Thomas Jefferson Papers
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To Thomas Jefferson from Thomas Cooper, 15 April 1825

Columbia, South Carolina. Ap[. . .] 1825

Dear Sir

I was exceeding glad to receive one more letter from [. . .] without expecting it, and I rejoice to find that you are yet capable of [. . .] exertion. I send you my Pamphlet on Consolidation in opposition [. . .] the prevailing heresy of the General Welfare, & also my petition for the restoration of my fine imposed under the Sedition Law. You are not many years distant from the inevitable separation we must all undergo from our connections with the affairs of the world here; but whatever may become of hereafter, I am persuaded, the more interest we take while we sojourn here, in the circumstances that affect the happiness of our fellow creatures, the more we live, & the happier we live; and that it is wise in us to cherish this interest, even had we the knowledge that we should die tomorrow. Fortunately, the prospect for the human race is cheering. Within fifty years the march of Mind has been more rapid than for 500 years previous. It is possible we may travel onward with the acceleration, that previous impulse during this period, has been so well calculated to give. I think it will be so, induced by the hope that it will be so; and I am not inclined to abandon this mentis gratissimus error. Impatience perhaps, and short sightedness has for many years made me half Manichean; but the prospects brighten and we seem to have an excuse for hoping & expecting that an approximation to Condorcet’s perfectability may not be altogether a visionary delusion. Venient annis secula seris.

I shall finish my course of Political Economy, in about a m[. . .] and publish it (if I can) in the winter. I have endeavoured to make [. . .]ound book; I shall include the elementary theory of republican [. . .]ties. I hope you will yet live to cast your eye over it, when it appears. I have another work, now I hope in the press, of which when I see it, I will write to you more.

At present, I am triumphant over my clerical and federal enemies, and appear to be pretty much in “the odour of sanctity” here. But we have scotched the Snake, not killed it. The Clergy are silently watching their opportunity. If the attack should again be made upon me from that quarter, I shall make the last effort of my Life and go the whole length before the public: I am preparing or rather prepared for the struggle. Nothing prevents me from being the assailant, but the fear of the effect of rancour on the fortunes of my Children; which would be inevitable. What man can avoid being half manichean, who has thoroughly studied as I have done the whole history of clerical domination?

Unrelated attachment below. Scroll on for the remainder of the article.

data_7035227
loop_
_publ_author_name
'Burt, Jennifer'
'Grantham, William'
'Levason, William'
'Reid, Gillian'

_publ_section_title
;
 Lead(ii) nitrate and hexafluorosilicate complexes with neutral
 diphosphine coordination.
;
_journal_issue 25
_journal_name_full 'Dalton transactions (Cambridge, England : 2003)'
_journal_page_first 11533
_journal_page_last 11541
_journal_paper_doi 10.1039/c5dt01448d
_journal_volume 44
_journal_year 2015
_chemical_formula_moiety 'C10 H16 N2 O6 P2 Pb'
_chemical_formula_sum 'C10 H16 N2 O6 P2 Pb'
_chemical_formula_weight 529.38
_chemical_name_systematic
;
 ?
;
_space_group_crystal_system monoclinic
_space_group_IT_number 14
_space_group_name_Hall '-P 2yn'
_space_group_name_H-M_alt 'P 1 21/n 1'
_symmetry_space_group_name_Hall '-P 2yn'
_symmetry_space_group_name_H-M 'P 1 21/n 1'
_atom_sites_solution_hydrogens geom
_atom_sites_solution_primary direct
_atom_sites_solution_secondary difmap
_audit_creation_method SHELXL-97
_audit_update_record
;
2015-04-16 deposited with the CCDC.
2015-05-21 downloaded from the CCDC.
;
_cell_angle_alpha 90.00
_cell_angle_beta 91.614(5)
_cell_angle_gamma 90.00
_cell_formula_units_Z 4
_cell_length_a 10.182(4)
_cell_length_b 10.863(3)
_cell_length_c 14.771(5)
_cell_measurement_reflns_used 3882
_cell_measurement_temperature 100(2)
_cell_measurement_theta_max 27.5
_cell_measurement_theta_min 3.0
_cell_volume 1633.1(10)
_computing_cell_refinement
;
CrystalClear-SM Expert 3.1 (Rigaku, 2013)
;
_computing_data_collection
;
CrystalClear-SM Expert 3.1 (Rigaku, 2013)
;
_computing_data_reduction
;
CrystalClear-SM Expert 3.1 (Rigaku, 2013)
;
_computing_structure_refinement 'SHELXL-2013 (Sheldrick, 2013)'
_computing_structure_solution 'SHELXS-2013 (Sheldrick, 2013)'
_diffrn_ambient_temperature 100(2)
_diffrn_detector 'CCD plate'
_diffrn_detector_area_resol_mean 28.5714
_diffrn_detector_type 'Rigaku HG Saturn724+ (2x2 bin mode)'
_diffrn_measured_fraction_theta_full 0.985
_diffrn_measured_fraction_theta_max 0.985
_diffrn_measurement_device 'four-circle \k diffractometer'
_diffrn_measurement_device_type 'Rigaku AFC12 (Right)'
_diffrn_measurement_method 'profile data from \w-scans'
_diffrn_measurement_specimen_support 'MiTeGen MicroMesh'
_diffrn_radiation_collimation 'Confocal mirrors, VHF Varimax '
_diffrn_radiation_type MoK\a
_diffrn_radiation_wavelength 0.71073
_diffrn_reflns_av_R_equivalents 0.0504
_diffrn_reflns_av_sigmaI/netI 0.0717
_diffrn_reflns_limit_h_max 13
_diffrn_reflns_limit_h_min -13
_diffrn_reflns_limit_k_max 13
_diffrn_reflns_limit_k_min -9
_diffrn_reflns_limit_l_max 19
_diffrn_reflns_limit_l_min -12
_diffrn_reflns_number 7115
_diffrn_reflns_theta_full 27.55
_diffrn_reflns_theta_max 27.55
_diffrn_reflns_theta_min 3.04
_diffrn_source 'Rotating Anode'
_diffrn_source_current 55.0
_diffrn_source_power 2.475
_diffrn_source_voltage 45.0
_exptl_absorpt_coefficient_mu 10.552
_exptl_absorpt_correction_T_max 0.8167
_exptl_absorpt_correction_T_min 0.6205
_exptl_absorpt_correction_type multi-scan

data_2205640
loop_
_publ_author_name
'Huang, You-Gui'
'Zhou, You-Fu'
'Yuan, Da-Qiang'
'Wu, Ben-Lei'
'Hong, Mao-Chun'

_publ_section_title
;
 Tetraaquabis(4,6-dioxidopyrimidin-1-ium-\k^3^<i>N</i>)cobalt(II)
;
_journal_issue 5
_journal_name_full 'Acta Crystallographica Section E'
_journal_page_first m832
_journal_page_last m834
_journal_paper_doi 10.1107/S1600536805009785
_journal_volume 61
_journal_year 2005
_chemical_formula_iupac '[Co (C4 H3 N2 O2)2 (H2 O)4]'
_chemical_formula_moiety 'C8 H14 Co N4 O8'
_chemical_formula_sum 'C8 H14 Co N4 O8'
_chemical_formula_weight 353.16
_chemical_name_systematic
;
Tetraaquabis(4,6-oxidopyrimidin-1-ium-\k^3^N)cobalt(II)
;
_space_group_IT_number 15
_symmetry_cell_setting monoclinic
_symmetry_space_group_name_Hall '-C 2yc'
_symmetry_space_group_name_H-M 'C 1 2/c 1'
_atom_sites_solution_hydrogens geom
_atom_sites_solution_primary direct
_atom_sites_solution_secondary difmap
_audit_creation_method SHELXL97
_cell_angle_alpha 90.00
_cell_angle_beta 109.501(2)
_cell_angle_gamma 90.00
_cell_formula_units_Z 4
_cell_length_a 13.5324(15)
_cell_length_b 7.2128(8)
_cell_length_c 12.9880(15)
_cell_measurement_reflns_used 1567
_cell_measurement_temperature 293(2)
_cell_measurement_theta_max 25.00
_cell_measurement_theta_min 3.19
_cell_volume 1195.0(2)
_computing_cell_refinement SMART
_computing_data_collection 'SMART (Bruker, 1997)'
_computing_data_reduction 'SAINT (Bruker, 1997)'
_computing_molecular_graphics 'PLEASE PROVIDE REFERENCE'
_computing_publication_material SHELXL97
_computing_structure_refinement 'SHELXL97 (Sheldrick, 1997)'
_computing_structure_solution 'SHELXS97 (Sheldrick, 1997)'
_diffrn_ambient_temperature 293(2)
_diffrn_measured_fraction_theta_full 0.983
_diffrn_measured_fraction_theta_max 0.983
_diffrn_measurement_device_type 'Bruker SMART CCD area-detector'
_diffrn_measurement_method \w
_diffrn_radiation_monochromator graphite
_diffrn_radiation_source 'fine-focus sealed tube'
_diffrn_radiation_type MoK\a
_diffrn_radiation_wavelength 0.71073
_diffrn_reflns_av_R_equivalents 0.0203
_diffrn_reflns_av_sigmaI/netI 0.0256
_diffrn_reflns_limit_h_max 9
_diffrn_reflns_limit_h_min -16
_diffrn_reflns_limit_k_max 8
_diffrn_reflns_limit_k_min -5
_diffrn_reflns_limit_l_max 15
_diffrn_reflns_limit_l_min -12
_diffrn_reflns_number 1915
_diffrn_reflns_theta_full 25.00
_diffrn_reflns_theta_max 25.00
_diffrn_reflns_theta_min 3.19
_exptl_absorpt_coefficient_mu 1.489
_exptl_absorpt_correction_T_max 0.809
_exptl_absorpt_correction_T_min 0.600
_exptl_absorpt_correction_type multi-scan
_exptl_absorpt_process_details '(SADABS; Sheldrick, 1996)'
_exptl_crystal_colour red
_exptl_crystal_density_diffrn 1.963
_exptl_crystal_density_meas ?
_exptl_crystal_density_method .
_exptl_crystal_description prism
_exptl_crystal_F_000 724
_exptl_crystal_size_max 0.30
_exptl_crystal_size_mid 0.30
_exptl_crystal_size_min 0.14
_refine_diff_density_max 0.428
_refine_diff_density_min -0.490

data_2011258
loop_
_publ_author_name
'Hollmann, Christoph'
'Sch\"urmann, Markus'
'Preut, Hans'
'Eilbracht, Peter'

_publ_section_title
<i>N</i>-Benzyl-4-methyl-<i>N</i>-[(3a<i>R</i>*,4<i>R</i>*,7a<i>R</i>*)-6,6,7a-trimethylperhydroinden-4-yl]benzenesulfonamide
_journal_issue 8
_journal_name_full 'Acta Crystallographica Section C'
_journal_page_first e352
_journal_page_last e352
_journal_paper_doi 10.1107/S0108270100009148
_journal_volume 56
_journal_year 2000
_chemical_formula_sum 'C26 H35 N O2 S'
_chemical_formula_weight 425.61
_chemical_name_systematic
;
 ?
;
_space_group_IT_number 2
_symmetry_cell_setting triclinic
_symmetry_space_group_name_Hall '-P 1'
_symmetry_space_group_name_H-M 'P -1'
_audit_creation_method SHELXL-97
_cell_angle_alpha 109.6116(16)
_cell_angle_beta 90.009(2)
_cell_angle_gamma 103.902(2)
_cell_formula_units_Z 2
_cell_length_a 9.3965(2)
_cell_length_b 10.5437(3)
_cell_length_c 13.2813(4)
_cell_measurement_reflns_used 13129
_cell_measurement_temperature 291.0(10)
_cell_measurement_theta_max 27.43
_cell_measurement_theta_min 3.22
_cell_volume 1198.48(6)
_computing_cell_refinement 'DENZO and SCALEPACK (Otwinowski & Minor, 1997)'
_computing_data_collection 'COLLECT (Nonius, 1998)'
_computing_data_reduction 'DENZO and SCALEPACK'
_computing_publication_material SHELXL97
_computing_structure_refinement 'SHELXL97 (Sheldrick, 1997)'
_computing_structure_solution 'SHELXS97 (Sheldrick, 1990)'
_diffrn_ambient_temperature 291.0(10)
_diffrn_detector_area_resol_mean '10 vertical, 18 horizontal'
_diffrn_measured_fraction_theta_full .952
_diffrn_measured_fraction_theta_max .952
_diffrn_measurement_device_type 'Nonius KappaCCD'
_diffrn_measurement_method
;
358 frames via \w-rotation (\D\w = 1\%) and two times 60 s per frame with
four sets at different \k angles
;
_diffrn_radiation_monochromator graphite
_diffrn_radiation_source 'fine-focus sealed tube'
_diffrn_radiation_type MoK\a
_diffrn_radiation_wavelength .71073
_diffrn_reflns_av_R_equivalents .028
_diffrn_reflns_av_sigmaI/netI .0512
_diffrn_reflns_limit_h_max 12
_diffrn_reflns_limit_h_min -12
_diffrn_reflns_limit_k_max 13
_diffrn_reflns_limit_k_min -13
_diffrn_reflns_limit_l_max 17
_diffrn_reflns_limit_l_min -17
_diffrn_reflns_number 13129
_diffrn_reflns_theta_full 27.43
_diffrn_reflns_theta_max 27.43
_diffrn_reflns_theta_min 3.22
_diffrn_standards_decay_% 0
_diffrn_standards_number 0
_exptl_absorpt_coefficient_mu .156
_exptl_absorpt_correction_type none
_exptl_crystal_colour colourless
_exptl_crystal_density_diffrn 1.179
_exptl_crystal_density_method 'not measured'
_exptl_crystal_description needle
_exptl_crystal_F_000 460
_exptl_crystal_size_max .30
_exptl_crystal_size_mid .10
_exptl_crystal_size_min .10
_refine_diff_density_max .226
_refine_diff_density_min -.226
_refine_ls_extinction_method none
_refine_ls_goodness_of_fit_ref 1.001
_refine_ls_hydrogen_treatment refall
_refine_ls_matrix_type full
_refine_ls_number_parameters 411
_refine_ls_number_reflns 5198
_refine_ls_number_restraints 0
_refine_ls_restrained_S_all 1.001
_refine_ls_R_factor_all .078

I am very glad you have so good reason to be satisfied with the importation of Professors. Our College here, is improving fast; in solid knowledge, in sober conduct, in numbers, and in reputation. Our Trustees here however, have somewhat of the fault of all Governors that of “Governing too much”: I wish they would take the advice of the merchants to Colbert, Laissez nous faire; as to all the details of discipline & instruction. It is really fortunate for Virginia that you have taken so much active interest in an affair of su[. . .] importance as the apparatus for national instruction. Your [. . .] was really retrograding. Republicanism is a farce without [. . .] education. I hope the Clergy will let you alone. I do not feel quite safe from their machinations here, yet. I dare not yet say with Entellus in Virgil, hic victor castus artemque repono.

My health has been much affected by flying gout: but abstinen[. . .] from all kind of fermented liquor, and a very moderate use of flesh meat, is producing a good effect. How my health will be in the Summer I know not; I hope good enough to permit to assure you in person of my affectionate respect.

Thomas Cooper

DLC: Papers of Thomas Jefferson.

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